Urban Planners talk about the need for community involvement in neighborhood development. That is good. Similarly, public housing residents need to have their ideas included in planning for the future of their developments. Yet, in St. Louis I sometimes think democracy has gone overboard. It seems that everyone no matter how wacky their idea has an equal say in the future of our communities. I certainly see that problem in the failure of the McKee effort to redevelop north St. Louis. People get worn out and nickel and dimed.
My first job with HUD was to insure and improve tenant participation in public housing. In all, participation tended to be low. Poor people participate less in public life less than wealthier people, that is partially why they are poor. More important, they simply lack the time for civic involvement.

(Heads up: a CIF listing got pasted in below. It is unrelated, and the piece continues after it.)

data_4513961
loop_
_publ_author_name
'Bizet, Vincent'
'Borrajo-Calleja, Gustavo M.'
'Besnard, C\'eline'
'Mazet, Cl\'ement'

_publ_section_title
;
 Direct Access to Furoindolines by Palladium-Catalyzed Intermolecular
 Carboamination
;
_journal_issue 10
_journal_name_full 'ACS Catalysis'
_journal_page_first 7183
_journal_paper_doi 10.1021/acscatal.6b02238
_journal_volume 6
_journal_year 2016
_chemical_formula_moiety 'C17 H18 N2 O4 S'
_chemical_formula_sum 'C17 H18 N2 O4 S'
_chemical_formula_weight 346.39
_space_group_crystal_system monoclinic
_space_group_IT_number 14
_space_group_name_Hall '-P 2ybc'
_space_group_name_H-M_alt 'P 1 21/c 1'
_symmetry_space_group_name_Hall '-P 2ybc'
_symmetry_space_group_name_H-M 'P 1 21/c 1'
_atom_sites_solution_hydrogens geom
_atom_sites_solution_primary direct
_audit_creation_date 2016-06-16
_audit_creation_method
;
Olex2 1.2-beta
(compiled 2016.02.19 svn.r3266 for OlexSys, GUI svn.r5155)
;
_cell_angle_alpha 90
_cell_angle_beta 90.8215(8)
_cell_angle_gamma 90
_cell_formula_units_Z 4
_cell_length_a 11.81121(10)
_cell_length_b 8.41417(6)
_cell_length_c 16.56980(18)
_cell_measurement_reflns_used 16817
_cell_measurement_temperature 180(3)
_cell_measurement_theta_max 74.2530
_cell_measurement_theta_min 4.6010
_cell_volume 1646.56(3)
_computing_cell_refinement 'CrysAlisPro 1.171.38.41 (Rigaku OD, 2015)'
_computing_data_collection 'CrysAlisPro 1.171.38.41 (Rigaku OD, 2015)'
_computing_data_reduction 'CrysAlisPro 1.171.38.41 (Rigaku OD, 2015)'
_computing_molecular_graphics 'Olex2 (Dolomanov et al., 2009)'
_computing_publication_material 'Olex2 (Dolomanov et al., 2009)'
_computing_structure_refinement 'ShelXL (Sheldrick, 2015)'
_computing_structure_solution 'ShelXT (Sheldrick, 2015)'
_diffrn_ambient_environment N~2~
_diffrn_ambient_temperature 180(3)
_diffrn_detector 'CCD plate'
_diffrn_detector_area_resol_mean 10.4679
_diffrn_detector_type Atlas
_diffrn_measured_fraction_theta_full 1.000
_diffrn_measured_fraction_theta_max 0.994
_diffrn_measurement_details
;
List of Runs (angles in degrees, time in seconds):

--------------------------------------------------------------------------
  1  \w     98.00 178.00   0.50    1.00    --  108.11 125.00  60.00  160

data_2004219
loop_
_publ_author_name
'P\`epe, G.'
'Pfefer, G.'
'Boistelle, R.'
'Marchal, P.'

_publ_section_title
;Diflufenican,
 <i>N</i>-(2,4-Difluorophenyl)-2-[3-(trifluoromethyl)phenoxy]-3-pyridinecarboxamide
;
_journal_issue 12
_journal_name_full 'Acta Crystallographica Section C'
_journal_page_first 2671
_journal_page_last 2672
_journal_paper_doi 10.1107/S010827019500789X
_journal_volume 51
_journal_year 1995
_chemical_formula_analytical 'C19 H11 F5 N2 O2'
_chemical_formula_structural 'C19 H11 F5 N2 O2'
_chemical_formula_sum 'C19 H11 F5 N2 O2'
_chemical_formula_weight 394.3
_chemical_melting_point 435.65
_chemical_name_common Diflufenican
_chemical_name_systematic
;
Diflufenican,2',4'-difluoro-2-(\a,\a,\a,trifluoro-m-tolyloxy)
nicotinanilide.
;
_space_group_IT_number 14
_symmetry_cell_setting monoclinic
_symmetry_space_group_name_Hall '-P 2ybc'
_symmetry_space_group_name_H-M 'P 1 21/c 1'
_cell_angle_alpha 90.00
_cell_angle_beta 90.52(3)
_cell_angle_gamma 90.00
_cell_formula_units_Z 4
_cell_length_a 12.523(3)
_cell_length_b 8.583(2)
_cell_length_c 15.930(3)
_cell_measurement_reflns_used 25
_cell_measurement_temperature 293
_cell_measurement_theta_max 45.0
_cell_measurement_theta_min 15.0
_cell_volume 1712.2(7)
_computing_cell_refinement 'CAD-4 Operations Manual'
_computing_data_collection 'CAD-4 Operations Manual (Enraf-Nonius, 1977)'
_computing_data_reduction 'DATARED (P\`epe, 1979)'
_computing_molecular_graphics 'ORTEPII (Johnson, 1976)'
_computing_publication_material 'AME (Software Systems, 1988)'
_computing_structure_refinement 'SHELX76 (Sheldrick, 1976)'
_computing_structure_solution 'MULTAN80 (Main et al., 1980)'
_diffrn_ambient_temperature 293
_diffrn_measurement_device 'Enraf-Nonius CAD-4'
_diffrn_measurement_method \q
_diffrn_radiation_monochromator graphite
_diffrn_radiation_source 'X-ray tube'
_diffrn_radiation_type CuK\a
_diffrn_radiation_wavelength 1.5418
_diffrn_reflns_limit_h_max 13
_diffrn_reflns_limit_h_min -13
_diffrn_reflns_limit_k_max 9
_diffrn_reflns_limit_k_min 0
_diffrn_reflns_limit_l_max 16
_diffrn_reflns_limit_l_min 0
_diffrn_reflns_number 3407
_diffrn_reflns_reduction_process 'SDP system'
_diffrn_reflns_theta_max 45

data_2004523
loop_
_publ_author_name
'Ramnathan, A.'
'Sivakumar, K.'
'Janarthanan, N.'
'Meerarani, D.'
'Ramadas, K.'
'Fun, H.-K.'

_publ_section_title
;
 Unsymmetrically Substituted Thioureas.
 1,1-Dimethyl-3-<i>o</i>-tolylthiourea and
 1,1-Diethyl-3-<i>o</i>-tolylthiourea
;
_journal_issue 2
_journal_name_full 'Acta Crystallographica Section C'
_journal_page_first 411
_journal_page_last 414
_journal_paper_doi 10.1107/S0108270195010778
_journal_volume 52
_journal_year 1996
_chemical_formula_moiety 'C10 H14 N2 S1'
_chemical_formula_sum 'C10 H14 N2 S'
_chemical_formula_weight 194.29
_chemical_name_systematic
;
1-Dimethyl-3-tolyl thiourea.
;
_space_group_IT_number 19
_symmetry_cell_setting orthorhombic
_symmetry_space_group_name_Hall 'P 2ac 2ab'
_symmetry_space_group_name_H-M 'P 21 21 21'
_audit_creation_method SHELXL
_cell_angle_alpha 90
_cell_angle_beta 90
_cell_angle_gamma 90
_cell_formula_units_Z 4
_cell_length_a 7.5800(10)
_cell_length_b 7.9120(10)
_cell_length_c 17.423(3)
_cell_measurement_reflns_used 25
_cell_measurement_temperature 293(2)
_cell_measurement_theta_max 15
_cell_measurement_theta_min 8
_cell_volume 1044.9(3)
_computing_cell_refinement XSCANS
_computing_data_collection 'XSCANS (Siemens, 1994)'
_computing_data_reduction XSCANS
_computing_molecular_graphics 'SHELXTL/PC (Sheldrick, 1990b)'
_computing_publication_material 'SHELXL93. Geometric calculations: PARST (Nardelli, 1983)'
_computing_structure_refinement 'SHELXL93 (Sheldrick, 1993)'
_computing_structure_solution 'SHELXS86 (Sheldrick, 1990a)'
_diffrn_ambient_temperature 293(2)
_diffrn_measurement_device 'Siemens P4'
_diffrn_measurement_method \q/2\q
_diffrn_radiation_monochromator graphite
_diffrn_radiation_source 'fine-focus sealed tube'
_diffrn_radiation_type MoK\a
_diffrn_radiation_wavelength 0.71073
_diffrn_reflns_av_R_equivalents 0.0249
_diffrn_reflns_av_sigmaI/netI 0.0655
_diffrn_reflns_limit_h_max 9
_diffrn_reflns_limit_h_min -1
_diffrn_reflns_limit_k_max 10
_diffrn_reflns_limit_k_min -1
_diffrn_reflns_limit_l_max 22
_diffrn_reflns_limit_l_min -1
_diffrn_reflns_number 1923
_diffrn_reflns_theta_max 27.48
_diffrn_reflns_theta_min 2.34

A concrete example. The Darst-Webbe Hope VI redevelop[ment required tenant involvement. The remaining few tenants in the failed original project refused to be supportive of a complete demolition and redevelopment. Why? They were selling drugs and didn’t want that activity disrupted. It has always puzzled me why tenants of public housing appear to have more say in the running of their project than other properties. All political theorists have agreed that direct democracy is a poor form of government. They are right. Written by Paul Dribin